4. The UEN Student Interactives, a curated list of great interactive websites, see a problem, see a site that should be there Contact Us and we will get right on it: 
  5. The UEN Homework Help page:
These are just a few of the great pages provided as part of the site.  Visit the site and plan on spending some time getting reacquainted after the remodel.

Tuesday, August 13, 2013

9 Tools for Back to School

Here are my 9 suggestions for things you need for back to school:
  1. Your own website: Try as a good too for building a free website, or one of my other favorites, Google Sites, Weebly or EduTecher.
  2. Cloud Storage: again, where you can store up to 3GB of files depending on your status.  You can also store files in SkyDrive, Google Drive or DropBox
  3. Twitter: A Twitter account as a way to get connected to fellow teachers.  Follow #edchat, or any of these. Also follow @uenpd and @uennews and #uennews. Try if Twitter feels a bit overwhelming. You can create your own "Newspaper" based on hashtags you like.
  4. A tablet: If your district hasn't provided a tablet, then you can pick one. At this point you can pick your flavor. Make sure your district is ok with you bringing in your own device. But then a Kindle Fire, Android Tablets, Nook and iOS devices all allow you to interact with students, keep track of data and generally make you more efficient.
  5. Class Dojo: This is fast becoming one of my favorite suggestions.  Since so many people have a
    Class Dojo avatars
    smart device (see above) thiswebsite and accompanying App is a huge favorite. You can add in your students and then use the app to give both positive and negative points.  You can then share a code for parents and students to login.  Students can then track their behavior.  I saw one teacher who had a posted a rewards list from 10 points to 250 points. 10 points to change your Avatar to 250 points for a week without homework BONUS: The default avatars for your kids - Little Monsters!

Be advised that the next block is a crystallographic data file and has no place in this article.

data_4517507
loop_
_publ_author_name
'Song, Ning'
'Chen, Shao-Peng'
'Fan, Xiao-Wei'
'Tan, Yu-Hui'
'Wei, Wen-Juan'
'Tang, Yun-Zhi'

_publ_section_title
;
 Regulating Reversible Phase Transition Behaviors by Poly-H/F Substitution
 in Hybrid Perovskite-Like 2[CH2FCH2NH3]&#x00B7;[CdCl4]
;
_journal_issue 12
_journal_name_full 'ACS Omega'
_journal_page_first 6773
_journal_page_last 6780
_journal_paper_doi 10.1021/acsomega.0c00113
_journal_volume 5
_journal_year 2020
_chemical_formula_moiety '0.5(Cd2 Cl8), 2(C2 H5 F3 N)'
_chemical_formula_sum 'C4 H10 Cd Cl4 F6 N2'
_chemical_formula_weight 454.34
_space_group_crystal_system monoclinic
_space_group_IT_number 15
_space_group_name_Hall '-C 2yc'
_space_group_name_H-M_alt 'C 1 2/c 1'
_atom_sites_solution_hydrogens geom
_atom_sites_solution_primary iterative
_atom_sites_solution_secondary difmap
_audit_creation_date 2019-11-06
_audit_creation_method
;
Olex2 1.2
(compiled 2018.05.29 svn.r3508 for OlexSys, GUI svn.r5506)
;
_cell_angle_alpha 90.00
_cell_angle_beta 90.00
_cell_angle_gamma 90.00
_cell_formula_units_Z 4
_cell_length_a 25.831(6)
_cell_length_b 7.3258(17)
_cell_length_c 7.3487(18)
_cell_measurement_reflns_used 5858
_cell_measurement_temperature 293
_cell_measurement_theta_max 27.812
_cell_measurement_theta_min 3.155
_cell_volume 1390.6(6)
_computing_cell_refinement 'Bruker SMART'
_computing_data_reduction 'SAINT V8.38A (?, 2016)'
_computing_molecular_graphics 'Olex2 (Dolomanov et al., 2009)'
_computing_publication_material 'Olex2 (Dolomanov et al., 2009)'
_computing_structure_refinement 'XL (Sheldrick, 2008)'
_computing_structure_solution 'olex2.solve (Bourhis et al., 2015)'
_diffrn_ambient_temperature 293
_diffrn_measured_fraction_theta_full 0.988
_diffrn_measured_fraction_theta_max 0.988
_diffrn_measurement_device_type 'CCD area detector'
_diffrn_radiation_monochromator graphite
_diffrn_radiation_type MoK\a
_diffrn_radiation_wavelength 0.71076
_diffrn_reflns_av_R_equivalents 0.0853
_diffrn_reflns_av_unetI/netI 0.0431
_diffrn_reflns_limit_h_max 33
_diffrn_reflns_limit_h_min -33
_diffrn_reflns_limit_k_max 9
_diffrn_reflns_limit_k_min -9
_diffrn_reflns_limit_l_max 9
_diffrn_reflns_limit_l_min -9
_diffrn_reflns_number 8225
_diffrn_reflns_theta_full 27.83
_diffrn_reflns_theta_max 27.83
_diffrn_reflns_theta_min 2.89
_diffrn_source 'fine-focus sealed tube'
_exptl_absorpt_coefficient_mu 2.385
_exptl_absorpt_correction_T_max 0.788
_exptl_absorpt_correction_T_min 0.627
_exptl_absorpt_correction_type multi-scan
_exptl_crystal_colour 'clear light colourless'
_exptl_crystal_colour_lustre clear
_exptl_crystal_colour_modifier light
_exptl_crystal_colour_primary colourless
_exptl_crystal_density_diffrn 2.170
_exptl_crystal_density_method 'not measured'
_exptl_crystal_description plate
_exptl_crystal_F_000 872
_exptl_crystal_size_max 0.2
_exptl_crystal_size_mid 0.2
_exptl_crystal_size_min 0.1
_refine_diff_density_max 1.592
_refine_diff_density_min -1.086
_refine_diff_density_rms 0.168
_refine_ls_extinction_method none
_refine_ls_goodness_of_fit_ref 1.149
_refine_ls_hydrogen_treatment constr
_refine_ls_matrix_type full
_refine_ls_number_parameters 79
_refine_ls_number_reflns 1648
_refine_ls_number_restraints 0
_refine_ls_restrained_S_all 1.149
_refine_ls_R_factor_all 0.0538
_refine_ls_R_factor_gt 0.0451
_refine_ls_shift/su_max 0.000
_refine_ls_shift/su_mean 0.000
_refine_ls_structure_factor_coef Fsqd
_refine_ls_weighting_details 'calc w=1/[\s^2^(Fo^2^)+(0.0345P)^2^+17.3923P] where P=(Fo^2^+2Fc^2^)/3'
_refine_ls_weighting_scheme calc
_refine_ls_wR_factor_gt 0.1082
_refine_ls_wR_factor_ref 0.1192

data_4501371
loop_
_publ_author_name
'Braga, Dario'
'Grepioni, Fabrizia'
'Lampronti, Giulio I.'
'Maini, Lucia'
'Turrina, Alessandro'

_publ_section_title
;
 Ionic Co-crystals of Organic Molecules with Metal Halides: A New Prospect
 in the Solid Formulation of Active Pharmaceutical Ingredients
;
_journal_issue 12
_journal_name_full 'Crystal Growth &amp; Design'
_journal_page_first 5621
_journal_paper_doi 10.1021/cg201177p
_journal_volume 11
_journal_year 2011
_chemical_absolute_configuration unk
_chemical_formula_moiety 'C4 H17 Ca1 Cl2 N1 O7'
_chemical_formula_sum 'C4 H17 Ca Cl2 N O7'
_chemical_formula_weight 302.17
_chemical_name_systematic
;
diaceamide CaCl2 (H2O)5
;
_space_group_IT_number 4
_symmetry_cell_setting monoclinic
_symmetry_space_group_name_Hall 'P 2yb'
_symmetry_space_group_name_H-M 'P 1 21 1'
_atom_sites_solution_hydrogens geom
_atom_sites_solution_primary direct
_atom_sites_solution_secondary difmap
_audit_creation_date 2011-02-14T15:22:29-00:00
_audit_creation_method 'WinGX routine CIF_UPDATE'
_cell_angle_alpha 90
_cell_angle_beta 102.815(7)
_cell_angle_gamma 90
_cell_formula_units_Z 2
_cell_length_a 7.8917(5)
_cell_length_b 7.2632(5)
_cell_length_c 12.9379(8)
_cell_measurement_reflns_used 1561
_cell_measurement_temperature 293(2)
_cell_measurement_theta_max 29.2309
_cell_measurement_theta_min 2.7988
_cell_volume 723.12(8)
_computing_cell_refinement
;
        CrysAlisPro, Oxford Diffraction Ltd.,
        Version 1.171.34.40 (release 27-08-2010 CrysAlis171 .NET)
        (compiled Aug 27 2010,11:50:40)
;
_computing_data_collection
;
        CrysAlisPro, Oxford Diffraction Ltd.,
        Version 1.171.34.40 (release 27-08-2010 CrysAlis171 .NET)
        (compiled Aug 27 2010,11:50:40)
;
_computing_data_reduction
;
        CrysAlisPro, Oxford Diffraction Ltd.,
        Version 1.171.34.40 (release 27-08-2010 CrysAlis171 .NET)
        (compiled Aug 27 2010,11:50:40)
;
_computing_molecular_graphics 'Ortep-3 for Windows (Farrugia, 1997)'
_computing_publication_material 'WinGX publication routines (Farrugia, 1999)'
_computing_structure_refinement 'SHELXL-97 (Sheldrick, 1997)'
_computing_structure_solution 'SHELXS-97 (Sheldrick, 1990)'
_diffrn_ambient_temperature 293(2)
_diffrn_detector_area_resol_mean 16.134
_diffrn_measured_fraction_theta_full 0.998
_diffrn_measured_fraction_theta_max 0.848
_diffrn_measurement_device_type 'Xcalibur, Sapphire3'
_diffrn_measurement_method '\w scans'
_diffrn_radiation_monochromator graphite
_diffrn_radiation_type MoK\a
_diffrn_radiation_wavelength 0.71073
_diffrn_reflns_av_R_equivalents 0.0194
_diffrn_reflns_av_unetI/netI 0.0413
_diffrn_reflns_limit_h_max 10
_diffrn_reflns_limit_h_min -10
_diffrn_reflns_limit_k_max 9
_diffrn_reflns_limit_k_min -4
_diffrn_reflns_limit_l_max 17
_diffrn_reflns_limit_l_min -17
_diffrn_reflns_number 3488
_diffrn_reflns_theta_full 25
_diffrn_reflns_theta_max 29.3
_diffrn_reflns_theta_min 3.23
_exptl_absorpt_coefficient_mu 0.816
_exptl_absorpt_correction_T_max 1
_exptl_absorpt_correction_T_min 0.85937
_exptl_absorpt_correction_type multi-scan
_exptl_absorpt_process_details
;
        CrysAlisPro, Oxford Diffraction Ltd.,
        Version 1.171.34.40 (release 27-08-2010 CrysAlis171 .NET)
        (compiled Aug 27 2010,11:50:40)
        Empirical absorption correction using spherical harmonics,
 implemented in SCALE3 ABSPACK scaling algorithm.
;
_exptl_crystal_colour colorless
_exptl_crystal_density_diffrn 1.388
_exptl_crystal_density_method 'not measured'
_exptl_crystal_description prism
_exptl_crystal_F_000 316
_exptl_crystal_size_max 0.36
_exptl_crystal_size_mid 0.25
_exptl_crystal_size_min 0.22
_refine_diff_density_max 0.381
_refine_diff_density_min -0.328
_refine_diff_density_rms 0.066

6. Evernote: The ultimate in notetaking apps. There
    are alternatives to his and there are some good reasons to use them.  Microsoft's OneNote is an exceptional Tool and allows you to keep in Sync with SkyDrive and a variety of Apps. But EverNote has quickly become my favorite because it has an app for the desktop on both Mac and PC also lots of other tools will let you do just about everything you want.  My favorite technique is to use the Page feature to take a photo of physical handouts.  Using Optical Character Recognition Evernote's servers will let you search the contents of the photo you just snapped.
  7.  This is a great tool for creating visual resources.  It can make a great disclosure, procedures or even a graphic organizer for taking notes, both teachers and students can create with it.
  8. Online Multimedia: Prezi, Glogster, Google Slides, and PowerPoint Web App all allow you to create multimedia presentations and share them online.  Check them out for some great resources.
  9. Finally, Check out for a newly updated look and feel and visit one of my favorite pages: for a list of all that UEN provides for teachers.

Welcome to Jorgie Learning

I really am learning and this blog is maintained both as a record of some of what I am doing as well as a place for me to train and teach others about creating an online presence. So please don't mind the dust. We aren't remodeling we are learning!

Visit some of my other blogs or the other blogs I find mildly entertaining for a more polished feel.